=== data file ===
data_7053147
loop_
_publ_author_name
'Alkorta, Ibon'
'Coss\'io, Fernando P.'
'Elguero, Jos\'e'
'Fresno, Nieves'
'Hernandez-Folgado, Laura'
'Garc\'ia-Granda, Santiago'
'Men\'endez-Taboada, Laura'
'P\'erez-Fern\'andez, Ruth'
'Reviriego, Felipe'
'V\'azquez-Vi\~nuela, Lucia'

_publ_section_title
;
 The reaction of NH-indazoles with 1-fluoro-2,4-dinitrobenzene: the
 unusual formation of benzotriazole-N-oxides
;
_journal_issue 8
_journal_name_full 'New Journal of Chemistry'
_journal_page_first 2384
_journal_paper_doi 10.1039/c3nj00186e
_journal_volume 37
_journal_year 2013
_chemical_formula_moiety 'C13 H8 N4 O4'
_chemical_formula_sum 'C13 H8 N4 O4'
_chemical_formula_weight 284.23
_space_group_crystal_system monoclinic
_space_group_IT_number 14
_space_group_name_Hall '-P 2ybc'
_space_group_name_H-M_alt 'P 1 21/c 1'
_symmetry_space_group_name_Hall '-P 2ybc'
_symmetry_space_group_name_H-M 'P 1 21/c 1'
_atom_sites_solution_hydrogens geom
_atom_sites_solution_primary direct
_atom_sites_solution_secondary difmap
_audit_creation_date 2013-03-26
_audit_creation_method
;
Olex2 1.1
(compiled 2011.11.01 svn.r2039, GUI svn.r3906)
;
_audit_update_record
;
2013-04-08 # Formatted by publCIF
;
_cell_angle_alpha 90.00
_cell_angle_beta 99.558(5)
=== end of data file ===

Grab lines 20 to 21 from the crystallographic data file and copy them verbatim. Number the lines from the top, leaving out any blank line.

_journal_name_full 'New Journal of Chemistry'
_journal_page_first 2384